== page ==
dates assigned to Codex Vaticanus

Steven Avery

We are keeping general issues of uncial dating in this Sinaiticus section.

Sister threads:

Bernard Janin Sage (P. C. Sense) questions great uncial dating edifice

Robert Lewis Dabney astutely questions uncial dating - Sinaiticus early dating reasons analysed and shown to be insufficient

Johann David Michaelis and the dating of Codex Alexandrinus.


the Vaticanus retracing - latinization - Alexandrinus - dating

Florentine Council, Vaticanus and Latinization - Erasmus, Brugensis and more

dates assigned to Codex Vaticanus


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The Vaticanus retracing thread needs a careful review. The parts about original dating can be extracted and brought here. Other points, like the washing per Wieland, or the acceptance of Peter Head of 11th century for the retracing from Tischendorf, post 08176, can be reviewed as well.
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Steven Avery

The first article is one of the many excellent articles written c. 1850-1870 that understood the corruptness of Vaticanus. (This needs its own thread, if there is not one yet.)

And this article goes with the Michaelis, Sage, Dabney expositions:

William Lindsay Alexander (1808-1884)

British Quarterly Review (1861) p. 353-374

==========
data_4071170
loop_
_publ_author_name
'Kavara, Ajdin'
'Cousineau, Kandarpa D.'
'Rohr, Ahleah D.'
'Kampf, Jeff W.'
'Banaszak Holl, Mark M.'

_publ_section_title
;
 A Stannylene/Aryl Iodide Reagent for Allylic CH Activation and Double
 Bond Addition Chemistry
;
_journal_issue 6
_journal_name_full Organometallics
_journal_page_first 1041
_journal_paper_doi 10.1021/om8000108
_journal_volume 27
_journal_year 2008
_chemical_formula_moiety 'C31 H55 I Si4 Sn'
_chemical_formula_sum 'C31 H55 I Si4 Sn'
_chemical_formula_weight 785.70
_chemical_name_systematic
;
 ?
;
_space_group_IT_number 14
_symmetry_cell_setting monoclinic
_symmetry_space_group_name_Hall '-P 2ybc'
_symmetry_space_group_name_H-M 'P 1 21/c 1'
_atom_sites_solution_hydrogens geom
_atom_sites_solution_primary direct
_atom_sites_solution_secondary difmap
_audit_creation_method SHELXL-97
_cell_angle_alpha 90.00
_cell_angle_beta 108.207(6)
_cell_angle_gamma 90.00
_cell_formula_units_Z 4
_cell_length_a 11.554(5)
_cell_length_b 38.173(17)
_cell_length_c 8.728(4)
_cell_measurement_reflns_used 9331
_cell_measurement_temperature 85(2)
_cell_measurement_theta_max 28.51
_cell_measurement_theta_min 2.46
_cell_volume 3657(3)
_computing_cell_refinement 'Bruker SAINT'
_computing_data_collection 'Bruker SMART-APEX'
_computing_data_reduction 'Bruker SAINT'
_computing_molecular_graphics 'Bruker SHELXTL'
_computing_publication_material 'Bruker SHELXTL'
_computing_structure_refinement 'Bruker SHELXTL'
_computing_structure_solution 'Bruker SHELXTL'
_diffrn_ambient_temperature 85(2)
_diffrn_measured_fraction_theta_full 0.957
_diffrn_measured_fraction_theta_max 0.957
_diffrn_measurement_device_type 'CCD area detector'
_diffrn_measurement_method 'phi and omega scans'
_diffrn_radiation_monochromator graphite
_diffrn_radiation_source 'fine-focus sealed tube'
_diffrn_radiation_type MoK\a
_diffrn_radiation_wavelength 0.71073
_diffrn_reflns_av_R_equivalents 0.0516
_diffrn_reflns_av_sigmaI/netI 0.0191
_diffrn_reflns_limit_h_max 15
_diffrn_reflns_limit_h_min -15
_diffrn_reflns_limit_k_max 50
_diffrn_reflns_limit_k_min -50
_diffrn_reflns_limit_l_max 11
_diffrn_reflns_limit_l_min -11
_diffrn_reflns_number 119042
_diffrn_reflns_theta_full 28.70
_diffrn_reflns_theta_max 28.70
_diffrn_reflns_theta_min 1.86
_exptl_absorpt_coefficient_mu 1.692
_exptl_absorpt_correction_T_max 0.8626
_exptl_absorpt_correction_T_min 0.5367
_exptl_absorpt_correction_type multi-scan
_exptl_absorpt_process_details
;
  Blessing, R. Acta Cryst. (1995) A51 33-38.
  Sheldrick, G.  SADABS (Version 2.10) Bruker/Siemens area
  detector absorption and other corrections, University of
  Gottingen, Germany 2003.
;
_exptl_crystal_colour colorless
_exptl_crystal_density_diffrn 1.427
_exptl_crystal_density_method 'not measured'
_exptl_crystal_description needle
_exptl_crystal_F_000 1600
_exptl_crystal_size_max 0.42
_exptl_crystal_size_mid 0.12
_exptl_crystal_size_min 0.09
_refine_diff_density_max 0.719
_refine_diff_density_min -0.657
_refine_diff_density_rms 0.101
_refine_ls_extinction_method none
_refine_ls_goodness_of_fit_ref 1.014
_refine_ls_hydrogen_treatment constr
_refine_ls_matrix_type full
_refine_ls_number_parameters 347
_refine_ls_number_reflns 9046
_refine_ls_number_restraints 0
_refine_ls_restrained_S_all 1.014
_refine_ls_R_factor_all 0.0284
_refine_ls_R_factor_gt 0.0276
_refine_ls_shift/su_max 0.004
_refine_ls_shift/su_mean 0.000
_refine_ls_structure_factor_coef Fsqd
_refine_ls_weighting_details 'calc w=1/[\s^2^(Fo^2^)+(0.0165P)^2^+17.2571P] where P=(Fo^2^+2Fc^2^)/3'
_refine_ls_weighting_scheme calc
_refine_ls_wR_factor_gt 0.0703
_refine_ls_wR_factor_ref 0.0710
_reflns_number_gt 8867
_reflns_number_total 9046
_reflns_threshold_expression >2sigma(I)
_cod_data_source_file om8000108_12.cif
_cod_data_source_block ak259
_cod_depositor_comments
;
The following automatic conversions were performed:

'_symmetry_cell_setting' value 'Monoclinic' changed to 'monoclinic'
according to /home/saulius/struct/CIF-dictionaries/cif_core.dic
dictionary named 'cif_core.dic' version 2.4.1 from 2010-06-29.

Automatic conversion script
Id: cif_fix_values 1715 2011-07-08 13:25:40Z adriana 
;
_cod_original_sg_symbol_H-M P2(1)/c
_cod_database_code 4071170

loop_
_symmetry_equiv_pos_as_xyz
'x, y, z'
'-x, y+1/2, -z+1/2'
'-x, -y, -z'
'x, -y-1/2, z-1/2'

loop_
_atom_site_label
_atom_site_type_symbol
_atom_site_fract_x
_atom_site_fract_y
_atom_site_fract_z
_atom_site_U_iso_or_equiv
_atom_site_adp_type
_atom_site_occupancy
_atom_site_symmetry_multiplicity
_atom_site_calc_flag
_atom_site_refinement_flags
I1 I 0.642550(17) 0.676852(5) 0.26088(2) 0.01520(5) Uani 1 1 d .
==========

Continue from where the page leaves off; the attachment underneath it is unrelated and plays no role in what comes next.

review of Notitia Editionis Codicis Bibliorum Sinaitici by Tischendorf
The Sinaitic Manuscript of the Greek Testament.

Then, again, the real age of the famous MSS., A and B, though generally considered to be established, is one of the most uncertain things imaginable. That they were not executed before a certain date—the middle of the fourth century—is capable of demonstration. But lhow long afterwards they came into existence, or which is the most ancient of the two, no man, however great Ins experience or his skill in palaeography, can tell. Critics may form shrewd guesses ; but that is all they can do, for this plain reason, that there are no positive data on which to rest. There has, perhaps, never appeared a man better fitted, by his extensive researches in palaeography, to form an opinion as to the age of MSS., than the celebrated Montfaucon. Yet it is well known he judged the Vatican MS. to belong to the sixth century ; whilst Tischendorf and Tregelles confidently ascribe it to the fourth! Here is a difference of two centuries. Who shall decide where doctors disagree ?

(the rest is taken from the Facebook post and can be checked for italics, etc.)